and obvious cultural boundaries. It could be said that what many call “local missions” is actually evangelism, and/or some other type of ministry. But according to the command, actual missions would be evangelism and discipleship in a
different cultural context than your own. Now, that definition could probably be broadened or worded better, but for now let’s say that at a minimum, missions as we see in Scripture is crossing cultural lines with the Gospel.
“Every local church should strive to be involved in Gospel proclamation at home and over seas.”
Some may not see that as too significant. But I would argue that it is very important that we make such a distinction. We must define the terms.
Because when we use terms like “local missions,” when we often refer to activities that aren’t really missions at all. You are only doing “local missions” if we are crossing those cultural barriers with the Gospel locally.
For example, if you are in a predominantly white community in the U.S., and are intentionally trying to reach nearby populations of people from other cultures such as hispanics, asians, etc, (people of another ethnos), we should consider that doing local missions. But anything else is well, something else, as good and glorifying to God as it may be. We just need to be more cautious and more accurate about how we define things.
“You are only doing local missions if we are crossing those cultural barriers with the Gospel locally.”
It may be evangelism…absolutely essential! We must preach the Gospel everywhere to everyone. But this usually plays out most naturally where we
live and in the surrounding area with people that are involved our daily life.
It may be disaster relief…amen! We should come to the rescue of those suffering and in need. This is not only the right thing to do, but it also opens us
up to new opportunities to share the Gospel with people who are not in our immediate circle of influence.
Please don’t misinterpret me. In no way am I trying to downplay the importance of these ministries and/or other important acts of Christian service. It’s another kind of good and necessary local ministry. It just isn’t missions if it doesn’t involve that intentional cross cultural element as stated by our Lord.
“We just need to be more cautious and more accurate about how we define things.”
Ok, so what? Why is it so important to define missions this way? If we don’t make this distinction, we can miss the mark in this area. Because if we call something “missions” that is not involving the actual mission (cross cultural ministry), we will think we are doing what we are called to do. We may think we are participating in the real mission when we are actually only doing part of what we should be doing (commanded to do). Why? Because we have been calling it something by a term that it really isn’t. Defining the terms is important.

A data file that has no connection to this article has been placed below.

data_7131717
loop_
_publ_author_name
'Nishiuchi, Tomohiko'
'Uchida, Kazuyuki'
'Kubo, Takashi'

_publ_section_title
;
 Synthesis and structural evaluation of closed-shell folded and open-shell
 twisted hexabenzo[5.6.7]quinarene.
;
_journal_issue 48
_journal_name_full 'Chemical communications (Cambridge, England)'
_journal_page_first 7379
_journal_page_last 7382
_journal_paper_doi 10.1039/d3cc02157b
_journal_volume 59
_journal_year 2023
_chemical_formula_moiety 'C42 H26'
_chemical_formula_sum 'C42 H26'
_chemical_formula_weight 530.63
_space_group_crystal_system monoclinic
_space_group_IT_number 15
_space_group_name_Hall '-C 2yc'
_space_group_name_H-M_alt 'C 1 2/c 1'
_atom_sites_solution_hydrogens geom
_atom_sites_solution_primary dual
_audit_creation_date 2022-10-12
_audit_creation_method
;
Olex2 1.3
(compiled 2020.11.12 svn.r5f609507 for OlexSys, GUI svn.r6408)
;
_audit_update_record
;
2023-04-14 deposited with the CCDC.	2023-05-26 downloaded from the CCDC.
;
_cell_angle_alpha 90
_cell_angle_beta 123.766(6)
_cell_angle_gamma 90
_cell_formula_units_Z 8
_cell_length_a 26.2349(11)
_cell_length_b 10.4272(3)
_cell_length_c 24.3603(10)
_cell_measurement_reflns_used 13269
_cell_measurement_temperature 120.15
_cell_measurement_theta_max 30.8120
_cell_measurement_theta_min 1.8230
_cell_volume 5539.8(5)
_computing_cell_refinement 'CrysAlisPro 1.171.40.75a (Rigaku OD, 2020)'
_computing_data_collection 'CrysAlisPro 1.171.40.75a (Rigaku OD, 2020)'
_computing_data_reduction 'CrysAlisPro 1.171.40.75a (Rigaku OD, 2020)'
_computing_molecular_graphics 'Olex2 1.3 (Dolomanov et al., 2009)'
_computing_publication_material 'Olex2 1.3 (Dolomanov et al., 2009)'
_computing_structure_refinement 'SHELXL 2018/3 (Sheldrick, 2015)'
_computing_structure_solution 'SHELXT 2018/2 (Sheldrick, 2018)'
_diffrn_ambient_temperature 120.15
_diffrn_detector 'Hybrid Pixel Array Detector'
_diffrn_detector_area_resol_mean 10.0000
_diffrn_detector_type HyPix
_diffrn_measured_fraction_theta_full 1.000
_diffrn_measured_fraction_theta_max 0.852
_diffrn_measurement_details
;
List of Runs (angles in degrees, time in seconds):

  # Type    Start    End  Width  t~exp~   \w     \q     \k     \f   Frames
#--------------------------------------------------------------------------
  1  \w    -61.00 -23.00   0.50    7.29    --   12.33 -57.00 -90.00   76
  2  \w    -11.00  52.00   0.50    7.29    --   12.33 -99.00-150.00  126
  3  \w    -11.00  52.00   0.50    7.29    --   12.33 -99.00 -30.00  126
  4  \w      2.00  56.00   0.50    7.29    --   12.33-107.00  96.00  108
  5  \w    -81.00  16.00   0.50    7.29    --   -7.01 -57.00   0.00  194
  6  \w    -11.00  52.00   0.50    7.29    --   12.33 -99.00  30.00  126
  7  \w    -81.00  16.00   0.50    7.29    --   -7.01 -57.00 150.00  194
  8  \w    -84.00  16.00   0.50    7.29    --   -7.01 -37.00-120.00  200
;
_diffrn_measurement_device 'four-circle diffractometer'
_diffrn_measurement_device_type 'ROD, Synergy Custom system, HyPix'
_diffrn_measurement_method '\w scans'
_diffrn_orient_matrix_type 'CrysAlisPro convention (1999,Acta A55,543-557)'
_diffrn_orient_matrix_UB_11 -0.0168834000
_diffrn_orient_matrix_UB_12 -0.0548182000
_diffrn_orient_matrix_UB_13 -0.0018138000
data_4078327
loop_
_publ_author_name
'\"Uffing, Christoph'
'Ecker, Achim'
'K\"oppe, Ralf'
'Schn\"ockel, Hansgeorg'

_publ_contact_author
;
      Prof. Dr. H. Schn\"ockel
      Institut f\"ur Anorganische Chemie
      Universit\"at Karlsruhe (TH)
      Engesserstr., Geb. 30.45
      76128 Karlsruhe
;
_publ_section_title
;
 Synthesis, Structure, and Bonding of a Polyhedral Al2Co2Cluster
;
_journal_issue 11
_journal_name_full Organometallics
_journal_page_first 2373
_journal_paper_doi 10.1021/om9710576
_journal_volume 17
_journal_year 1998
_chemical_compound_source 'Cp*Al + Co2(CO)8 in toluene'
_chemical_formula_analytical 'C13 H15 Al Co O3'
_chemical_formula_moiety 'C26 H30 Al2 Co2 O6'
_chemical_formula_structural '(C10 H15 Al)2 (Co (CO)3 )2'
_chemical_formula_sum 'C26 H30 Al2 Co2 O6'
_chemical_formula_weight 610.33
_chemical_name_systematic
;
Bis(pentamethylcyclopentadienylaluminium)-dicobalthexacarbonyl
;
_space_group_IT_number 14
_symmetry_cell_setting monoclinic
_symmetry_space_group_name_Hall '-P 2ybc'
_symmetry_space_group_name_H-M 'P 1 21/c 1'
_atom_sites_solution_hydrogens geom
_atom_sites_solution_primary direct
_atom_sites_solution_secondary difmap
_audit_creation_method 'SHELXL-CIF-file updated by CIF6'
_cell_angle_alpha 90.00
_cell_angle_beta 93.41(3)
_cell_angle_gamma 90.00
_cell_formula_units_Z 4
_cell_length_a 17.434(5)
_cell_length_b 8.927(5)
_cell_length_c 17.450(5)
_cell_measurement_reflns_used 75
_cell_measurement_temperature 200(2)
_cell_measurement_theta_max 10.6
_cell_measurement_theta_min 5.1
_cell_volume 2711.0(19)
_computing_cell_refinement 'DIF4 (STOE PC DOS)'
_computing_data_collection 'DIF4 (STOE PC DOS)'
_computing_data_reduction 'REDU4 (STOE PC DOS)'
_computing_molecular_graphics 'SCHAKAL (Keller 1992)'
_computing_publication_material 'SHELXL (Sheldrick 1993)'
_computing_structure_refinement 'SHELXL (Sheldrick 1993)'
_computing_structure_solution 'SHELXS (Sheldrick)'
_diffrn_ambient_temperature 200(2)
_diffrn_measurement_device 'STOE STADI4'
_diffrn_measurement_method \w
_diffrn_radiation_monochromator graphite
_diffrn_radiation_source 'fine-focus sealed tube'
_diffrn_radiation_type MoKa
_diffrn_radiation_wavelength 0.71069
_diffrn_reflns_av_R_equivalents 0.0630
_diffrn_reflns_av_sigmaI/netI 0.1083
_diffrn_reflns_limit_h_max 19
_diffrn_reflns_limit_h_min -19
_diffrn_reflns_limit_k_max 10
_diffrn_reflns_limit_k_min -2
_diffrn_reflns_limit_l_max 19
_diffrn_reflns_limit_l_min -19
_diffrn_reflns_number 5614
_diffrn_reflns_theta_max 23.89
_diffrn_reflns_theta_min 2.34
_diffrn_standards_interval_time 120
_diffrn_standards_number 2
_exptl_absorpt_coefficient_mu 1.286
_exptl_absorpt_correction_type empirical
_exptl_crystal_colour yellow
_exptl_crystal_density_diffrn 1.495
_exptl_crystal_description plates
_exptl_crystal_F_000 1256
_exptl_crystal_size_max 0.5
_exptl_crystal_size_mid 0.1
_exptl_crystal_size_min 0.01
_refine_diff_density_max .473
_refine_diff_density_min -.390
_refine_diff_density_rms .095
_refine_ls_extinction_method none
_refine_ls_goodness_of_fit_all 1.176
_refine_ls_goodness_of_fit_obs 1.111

We are called to evangelize the community around us. But the church is also called to the nations (ethnos). We can do that through equipping or through going ourselves. We may do that through sending which means commitment, funding and communication. But when the church does that, and a person takes the gospel across cultural lines to a different people, for the purpose of making disciples, then the church has participated in missions in the most biblical sense.
“..we have been calling it (local ministry) something else that it really isn’t. Defining the terms is important.“
This is definitely the work of the local church, it is the will of God, and it is the way that God has ordained to call people from every tribe, tongue and nation unto Himself while making His name great among the nations! Christ is building His church, preparing His bride and has invited us into this work. This is for all who name the name of Christ. It is an honor to serve our King in this way! It is in God’s kindness that He brings former enemies into His family as sons and daughters and allows us to serve Him in this holy work. Let us understand that this is a privilege more than it is a sacrifice.
This idea of missions in a foreign context also necessitates a support system. An important partnership between the local church (in most cases, other supporting churches are necessary too), the missionary and the willing “Epaphroditus.” The fellow soldier and worker, the visiting messenger and minister to the missionary’s need. In the following articles, I will attempt to explain what that kind of partnership looks like using an example in Scripture from Philippians.
Grace and peace.
Written by Antonio Salgado Jr.